This led Virginia to feel that her own pursuit might appear less arduous than that of her sister unless she set matters on a footing of equality.

Pages from 'Virginia Wolf,' a children's book about Virginia Woolf's relationship with her sister, Vanessa Bell. Click image for more.

Woolf remained incredibly resourceful — an inventor of sorts, even. After she switched from standing to sitting, she created a contraption of which she was very proud: She used a piece of thin plywood as a writing board, to which she attached a tray for pens and ink so she wouldn’t have to get up and disrupt her flow of inspiration should she run out of materials. Driven by a similar fear of depletion of materials, John Steinbeck, who liked to write his drafts in pencil, always kept exactly twelve perfectly sharpened pencils on his desk. He used them so heavily that his editor had to send him round pencils to alleviate the calluses Steinbeck had developed on his hands from the traditional hexagonal ones.

Some habits, of course, were far less pragmatic, harking instead to creative superstition. Truman Capote wouldn’t begin or end a piece of work on a Friday, would change hotel rooms if the room phone number involved the number 13, and never left more than three cigarette butts in his ashtray, tucking the extra ones into his coat pocket.

Many authors measured the quality of their output by uncompromisingly quantitative metrics like daily word quotas. Jack London wrote 1,000 words a day every single day of his career and William Golding once declared at a party that he wrote 3,000 words daily, a number Norman Mailer and Arthur Conan Doyle shared. Raymond Chandler, a man of strong opinions on the craft of writing, didn’t subscribe to a specific daily quota, but was known to write up to 5,000 words a day at his most productive. Anthony Trollope, who began his day promptly at 5:30 A.M. every morning, disciplined himself to write 250 words every 15 minutes, pacing himself with a watch. Stephen King does whatever it takes to reach his daily quota of 2,000 adverbless words and Thomas Wolfe keeps his at 1,800, not letting himself stop until he has reached it.

A minority, however, measured quantity as inversely proportional to quality. James Joyce proudly considered the completion of two perfect sentences a full day of work and Dorothy Parker, an obsessive reviser, even skewed to the negative, once lamented, “I can’t write five words but that I change seven.”

Even more curious were the resourceful methods authors used to compel themselves to execute their daily quotas. In the fall of 1830, Victor Hugo set out to write The Hunchback of Notre Dame against the seemingly impossible deadline of February 1831. He bought an entire bottle of ink in preparation and practically put himself under house arrest for months, using a most peculiar anti-escape technique:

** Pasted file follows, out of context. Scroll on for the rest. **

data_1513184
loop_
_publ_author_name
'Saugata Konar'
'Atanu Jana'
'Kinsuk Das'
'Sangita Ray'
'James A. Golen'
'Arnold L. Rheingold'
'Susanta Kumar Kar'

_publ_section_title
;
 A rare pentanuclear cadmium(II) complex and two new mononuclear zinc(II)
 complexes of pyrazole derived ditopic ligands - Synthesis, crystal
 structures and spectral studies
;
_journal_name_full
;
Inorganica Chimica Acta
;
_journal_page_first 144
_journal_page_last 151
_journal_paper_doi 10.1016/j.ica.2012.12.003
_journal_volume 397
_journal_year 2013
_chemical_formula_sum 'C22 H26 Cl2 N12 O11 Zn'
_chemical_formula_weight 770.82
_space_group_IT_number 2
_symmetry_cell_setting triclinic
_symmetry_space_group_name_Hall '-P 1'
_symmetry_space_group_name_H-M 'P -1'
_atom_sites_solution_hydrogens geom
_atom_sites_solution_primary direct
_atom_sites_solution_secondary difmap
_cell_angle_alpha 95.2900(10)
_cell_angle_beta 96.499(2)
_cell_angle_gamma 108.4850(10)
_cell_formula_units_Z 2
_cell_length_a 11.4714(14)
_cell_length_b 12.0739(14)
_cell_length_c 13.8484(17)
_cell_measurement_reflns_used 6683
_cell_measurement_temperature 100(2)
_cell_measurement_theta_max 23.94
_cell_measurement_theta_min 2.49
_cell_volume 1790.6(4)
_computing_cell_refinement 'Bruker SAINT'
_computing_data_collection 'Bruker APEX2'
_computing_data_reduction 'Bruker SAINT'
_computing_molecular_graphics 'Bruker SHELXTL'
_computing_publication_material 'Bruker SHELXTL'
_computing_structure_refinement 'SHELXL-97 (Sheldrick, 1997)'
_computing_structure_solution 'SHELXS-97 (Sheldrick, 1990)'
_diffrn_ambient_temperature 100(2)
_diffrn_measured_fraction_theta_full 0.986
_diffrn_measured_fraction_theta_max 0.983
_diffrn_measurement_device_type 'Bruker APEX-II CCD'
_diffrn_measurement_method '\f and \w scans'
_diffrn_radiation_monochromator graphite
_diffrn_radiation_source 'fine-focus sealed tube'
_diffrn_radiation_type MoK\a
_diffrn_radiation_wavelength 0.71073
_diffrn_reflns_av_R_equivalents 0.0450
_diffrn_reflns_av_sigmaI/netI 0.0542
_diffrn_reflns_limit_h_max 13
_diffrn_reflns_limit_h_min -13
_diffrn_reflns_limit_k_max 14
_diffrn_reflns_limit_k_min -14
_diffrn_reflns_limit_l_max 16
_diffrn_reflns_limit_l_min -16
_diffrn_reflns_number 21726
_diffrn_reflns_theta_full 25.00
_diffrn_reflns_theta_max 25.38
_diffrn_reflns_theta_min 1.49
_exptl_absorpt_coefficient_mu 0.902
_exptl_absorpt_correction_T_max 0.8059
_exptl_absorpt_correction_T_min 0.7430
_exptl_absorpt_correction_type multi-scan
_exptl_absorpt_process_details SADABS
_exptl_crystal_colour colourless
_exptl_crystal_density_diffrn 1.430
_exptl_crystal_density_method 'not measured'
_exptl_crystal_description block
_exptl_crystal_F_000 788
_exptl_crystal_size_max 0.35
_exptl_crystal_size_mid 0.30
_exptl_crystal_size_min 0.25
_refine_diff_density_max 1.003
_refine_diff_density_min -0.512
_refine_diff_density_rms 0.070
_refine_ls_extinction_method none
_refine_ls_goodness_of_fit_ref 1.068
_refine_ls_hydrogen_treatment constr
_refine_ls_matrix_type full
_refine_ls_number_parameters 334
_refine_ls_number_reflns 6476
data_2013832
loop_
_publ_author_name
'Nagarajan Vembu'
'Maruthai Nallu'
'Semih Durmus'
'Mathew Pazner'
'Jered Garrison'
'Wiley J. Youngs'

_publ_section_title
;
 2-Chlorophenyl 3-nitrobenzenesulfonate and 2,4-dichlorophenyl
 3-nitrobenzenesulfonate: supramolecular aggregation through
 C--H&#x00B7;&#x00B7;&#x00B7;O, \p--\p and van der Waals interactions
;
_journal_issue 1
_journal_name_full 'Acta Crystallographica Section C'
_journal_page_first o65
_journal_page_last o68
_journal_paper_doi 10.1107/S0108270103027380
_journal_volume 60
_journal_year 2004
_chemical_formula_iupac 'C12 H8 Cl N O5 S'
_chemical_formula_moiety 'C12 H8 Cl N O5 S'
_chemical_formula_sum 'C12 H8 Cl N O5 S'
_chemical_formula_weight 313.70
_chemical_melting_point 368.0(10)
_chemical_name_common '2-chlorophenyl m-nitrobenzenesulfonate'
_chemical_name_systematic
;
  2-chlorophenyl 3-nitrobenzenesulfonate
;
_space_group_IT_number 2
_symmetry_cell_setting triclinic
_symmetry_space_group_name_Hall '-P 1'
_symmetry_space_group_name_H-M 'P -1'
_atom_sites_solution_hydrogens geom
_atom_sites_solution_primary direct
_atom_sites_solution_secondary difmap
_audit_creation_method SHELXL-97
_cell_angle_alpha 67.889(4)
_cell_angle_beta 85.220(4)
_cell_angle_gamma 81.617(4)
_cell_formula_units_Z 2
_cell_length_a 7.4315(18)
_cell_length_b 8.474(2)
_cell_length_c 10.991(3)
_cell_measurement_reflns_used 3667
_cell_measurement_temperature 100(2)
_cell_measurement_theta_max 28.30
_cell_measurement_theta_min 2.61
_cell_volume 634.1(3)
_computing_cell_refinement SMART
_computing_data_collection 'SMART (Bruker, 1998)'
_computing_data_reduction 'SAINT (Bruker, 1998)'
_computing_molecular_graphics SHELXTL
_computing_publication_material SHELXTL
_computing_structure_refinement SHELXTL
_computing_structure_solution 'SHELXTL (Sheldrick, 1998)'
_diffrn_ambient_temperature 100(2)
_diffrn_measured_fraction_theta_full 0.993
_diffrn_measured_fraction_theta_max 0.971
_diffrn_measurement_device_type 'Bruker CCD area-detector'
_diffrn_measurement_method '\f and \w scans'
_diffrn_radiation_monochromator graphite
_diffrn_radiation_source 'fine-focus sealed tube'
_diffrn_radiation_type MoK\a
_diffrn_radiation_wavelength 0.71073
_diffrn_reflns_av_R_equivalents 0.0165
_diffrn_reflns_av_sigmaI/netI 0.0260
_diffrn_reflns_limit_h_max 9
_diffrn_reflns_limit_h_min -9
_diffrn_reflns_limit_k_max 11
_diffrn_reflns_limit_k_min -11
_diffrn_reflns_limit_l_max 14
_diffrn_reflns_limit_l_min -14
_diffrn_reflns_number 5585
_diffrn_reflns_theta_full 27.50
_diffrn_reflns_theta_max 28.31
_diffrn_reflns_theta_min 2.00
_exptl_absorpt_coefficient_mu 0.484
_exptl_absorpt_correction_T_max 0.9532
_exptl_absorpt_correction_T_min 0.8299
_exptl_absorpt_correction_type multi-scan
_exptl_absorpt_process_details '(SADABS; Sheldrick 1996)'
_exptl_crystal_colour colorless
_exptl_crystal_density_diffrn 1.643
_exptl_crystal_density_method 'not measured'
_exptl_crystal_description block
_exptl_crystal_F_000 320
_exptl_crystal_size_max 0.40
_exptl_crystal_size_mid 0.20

Hugo locked away his clothes to avoid any temptation of going outside and was left with nothing to wear except a large gray shawl. He had purchased the knitted outfit, which reached right down to his toes, just for the occasion. It served as his uniform for many months.

He finished the book weeks before deadline, using up the whole bottle of ink to write it. He even considered titling it What Came Out of a Bottle of Ink, but eventually settled for the less abstract and insidery title.

Flannery O'Connor and her peacocks

We already know how much famous authors loved their pets, but for many their non-human companions were essential to the creative process. Edgar Allan Poe considered his darling tabby named Catterina his literary guardian who “purred as if in complacent approval of the world proceeding under [her] supervision.” Flannery O’Connor developed an early affection for domestic poultry, from her childhood chicken (which, curiously enough, could walk backwards and once ended up in a newsreel clip) to her growing collection of pheasants, ducks, turkeys, and quail. Most famously, however, twenty-something O’Connor mail-ordered six peacocks, a peahen, and four peachicks, which later populated her fiction. But by far the most bizarre pet-related habit comes from Colette, who enlisted her dog in a questionable procrastination mechanism:

Colette would study the fur of her French bulldog, Souci, with a discerning eye. Then she’d pluck a flea from Souci’s back and would continue the hunt until she was ready to write.

But arguably the strangest habit of all comes from Friedrich Schiller, relayed by his friend Goethe:

[Goethe] had dropped by Schiller’s home and, after finding that his friend was out, decided to wait for him to return. Rather than wasting a few spare moments, the productive poet sat down at Schiller’s desk to jot down a few notes. Then a peculiar stench prompted Goethe to pause. Somehow, an oppressive odor had infiltrated the room.

Goethe followed the odor to its origin, which was actually right by where he sat. It was emanating from a drawer in Schiller’s desk. Goethe leaned down, opened the drawer, and found a pile of rotten apples. The smell was so overpowering that he became light-headed. He walked to the window and breathed in a few good doses of fresh air. Goethe was naturally curious about the trove of trash, though Schiller’s wife, Charlotte, could only offer the strange truth: Schiller had deliberately let the apples spoil. The aroma, somehow, inspired him, and according to his spouse, he “could not live or work without it.”